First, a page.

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Home Centennial College Blog 2014 October 27 How to Choose Your College Program

How to Choose Your College Program: Four Hard, Honest Rules

Prospective Centennial College student exploring Centennial's programs.

While every student is going to have a different experience, I found myself choosing my college program in my high school careers class. In hindsight, it was far too early and sudden, and I would have liked time to give it critical thought. Here are a few tips you should keep in mind while considering a major. A word of warning, though: Some of these tips are a bit hard to take, and even if you’ve got your heart set on a particular career path, they may make you want to re-analyze.

It’s okay to experiment and even make mistakes when it comes to finding your path in life, though. No one gets it right the first time, and an ever-changing world means that things that were once secure can change, and long shots can become sure things. These rules aren’t locked in stone, but are rather ideas you can use to start down a better path. College is about finding you meaningful work, and Centennial College’s mission is to open a path to employment, so by opting to go there, you’ve already made one solid choice. So, here’s what you should be looking for in a college program:

1) It uses a skill you already have

When picking your program, you have to first look at yourself, and figure out your academic talents. What are you best at in school? Are you good at writing essays? Math? The sciences? Music? And outside of school, what skills can you do? Are you good at fixing computers? Cooking?

Even if it’s not obvious, search for your natural talents. Everyone has them, and if you can’t find yours, you simply need to dig deeper. I’ve found that speaking to family or friends about it can be more effective than thinking about it alone, as they’ll observe things about you that you’ve never thought of, and point out what they’ve noticed you to be good at. If you’ve got your skills pinned down, there’s something much harder you’ll need to look at…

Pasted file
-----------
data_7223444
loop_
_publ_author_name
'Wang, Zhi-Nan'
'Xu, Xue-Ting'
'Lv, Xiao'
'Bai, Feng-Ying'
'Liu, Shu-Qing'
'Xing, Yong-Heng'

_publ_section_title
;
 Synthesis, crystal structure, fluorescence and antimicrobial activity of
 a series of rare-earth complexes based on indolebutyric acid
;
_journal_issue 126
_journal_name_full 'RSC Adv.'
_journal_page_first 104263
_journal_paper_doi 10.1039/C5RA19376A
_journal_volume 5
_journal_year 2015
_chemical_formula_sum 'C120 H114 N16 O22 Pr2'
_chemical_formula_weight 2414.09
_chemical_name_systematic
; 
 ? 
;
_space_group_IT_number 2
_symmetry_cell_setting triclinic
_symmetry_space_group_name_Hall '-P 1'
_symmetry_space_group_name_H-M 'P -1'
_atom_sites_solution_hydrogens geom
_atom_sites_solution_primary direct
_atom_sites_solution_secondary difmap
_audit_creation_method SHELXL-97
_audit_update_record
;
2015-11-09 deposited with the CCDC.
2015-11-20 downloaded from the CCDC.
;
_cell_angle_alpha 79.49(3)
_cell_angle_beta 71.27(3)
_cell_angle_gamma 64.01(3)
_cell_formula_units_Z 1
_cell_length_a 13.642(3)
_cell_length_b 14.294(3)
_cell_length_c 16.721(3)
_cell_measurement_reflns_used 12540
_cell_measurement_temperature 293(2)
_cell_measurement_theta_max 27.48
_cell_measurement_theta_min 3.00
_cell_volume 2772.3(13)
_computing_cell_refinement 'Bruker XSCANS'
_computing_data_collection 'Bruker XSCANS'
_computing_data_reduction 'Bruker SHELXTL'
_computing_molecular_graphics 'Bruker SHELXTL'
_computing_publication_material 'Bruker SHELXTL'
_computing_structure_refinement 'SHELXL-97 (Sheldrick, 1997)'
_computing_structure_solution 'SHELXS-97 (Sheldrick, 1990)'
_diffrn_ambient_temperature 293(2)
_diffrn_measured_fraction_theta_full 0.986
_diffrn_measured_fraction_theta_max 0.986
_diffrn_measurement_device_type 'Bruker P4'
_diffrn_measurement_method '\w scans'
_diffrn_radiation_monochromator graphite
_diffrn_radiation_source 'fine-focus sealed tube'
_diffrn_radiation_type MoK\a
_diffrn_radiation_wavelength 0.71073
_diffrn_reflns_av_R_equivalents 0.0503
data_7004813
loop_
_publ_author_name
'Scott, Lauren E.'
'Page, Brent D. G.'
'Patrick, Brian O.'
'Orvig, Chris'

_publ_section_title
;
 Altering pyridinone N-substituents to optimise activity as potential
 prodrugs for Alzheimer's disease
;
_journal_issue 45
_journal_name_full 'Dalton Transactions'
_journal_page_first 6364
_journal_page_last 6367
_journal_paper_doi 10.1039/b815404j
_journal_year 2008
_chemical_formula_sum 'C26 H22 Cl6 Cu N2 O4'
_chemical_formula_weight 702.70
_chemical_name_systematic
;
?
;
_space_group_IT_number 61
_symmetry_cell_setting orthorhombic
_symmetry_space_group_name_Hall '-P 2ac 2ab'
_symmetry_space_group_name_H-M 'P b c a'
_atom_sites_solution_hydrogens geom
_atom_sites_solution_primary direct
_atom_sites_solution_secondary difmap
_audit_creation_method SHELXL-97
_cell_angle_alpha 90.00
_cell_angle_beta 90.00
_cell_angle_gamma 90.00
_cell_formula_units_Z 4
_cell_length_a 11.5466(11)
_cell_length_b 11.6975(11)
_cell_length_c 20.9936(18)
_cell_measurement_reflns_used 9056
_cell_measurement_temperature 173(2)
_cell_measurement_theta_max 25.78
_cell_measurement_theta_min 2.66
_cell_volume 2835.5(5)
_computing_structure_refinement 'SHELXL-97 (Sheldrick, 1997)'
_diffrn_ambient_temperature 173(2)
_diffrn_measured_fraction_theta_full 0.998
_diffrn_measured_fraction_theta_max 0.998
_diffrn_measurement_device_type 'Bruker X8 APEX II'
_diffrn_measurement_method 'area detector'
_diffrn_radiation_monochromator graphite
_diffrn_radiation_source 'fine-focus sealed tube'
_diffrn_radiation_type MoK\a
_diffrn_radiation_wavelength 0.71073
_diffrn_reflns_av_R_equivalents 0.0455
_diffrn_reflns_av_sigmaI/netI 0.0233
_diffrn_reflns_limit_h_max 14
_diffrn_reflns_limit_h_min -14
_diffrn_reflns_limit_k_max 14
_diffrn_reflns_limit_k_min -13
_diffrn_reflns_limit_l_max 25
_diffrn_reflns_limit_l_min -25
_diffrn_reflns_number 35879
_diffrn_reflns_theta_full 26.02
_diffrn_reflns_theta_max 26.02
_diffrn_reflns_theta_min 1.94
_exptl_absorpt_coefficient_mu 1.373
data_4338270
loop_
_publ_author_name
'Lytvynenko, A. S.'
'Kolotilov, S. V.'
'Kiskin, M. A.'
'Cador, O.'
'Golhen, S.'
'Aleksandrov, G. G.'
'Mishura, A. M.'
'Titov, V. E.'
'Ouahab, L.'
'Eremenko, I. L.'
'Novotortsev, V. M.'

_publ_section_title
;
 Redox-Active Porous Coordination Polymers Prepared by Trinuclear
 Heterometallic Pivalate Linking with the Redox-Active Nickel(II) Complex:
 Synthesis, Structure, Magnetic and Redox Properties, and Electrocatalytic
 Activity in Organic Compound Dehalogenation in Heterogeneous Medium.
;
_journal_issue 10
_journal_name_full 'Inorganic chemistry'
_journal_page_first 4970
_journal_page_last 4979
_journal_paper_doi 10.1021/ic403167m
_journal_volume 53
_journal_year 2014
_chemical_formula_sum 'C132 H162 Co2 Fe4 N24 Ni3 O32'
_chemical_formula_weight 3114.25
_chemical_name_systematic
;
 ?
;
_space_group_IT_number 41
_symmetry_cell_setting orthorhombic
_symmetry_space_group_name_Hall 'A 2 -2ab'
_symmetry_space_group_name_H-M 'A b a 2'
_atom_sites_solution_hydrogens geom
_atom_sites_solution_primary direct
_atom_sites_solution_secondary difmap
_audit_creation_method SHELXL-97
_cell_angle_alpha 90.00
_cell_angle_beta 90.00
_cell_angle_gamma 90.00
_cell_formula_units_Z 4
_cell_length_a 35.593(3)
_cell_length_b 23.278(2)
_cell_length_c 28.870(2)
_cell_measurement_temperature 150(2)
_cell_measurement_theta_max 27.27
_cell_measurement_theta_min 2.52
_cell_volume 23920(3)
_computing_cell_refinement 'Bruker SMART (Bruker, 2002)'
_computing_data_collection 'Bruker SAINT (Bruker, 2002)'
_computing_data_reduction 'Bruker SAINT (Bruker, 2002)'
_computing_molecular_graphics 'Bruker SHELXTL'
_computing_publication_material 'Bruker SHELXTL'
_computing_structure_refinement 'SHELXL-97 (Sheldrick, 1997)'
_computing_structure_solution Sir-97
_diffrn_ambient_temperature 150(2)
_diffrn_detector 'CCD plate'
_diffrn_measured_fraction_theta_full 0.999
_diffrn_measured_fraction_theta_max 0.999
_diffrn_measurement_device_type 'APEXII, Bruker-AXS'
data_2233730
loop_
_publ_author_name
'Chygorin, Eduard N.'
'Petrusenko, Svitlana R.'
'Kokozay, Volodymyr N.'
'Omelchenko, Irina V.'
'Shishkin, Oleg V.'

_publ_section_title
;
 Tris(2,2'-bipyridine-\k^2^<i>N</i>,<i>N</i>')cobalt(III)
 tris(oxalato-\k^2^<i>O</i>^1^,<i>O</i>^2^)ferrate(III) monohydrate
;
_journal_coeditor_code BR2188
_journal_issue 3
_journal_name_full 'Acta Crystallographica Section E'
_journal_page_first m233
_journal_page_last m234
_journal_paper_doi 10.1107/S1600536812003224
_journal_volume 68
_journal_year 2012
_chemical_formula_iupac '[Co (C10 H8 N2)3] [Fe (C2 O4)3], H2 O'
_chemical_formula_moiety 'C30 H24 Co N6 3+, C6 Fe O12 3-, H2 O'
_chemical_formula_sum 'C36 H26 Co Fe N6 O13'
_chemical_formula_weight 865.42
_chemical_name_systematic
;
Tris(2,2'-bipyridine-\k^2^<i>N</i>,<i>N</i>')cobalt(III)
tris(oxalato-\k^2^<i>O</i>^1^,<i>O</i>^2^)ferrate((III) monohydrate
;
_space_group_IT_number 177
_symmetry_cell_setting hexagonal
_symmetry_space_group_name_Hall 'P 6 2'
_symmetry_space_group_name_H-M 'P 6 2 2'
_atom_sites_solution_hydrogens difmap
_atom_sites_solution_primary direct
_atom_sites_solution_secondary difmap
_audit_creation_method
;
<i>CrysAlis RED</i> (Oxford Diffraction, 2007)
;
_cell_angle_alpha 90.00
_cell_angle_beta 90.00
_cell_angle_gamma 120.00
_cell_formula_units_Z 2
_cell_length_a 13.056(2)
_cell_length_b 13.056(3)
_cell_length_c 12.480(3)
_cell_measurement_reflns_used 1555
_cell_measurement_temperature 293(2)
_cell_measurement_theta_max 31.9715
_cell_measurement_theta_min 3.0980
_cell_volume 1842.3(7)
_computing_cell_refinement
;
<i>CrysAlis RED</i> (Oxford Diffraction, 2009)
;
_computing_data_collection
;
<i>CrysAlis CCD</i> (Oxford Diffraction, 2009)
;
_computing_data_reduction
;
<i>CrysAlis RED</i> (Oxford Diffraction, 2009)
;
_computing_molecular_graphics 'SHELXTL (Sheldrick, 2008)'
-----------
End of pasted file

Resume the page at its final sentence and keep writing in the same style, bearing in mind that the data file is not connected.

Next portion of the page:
2) There are career prospects (and money) in it

It may seem cynical to advise a student to go where the money is, since it doesn’t buy happiness. But what it does buy is peace of mind, stability, and security. What this means for you is if you have your heart set on something, have a look at the field and figure out if it’s shrinking, growing, or undergoing some sort of change, and have an honest look at what the job prospects are. If it’s a field that’s hard to get into, or one that’s diminishing, you may have to let your own financial and career needs override your desire to enter it. The fact of the matter is that you need a roof over your head, food on the table, and a reasonable expectation of financial security. If what you want to do won’t net you enough money to supply that, it may be worth rethinking your plans.

Of course, it can be difficult to predict what will have an expanding job market in a few years, and similarly tough to figure out what has a good job market now. I’ll get you started: Here’s Mic's list of the most profitable college majors in America. While it’s a different country, it’s close enough to have relevance here in Canada. If any of those intersect with your skills and talents, look into pursuing them. There is room for more than practical financial need in your choice, though…

3) It’s something you like doing

While your career prospects are important, it’s similarly unwise to pick a career you hate because it pays well. Personal stability is just as important as financial stability. Similarly, liking something and being good at it don’t have to be mutually exclusive things. There’s a practical side to picking something you enjoy, too: Doing what you like results in you being better at it. If you can get out of bed every day and look forward to your job, you’ll be a better employee, advance up the career ladder faster, and earn more financial stability.

4) You’re reasonably sure it’s what you want, and aren’t rushing into it

Some of us may scoff at people that “take a year off to find themselves,” but there are legitimate reasons behind making that choice. It’s better to take the time to research and analyze both the job market and yourself to figure out both what you can and should do, and to be more certain of your chosen career. I say more certain, because it’s okay not to be sure.

If you need to take time to figure out what you want to do, it’s better to do that than spend the time and capital to go to college for something that isn’t for you. It isn’t a race to complete your education in your early 20’s, and the modern college student comes from any age and background. Similarly, if you’re already in college and having second thoughts, it’s better to take the time to change tracks to something you feel more secure about 

By Anthony Geremia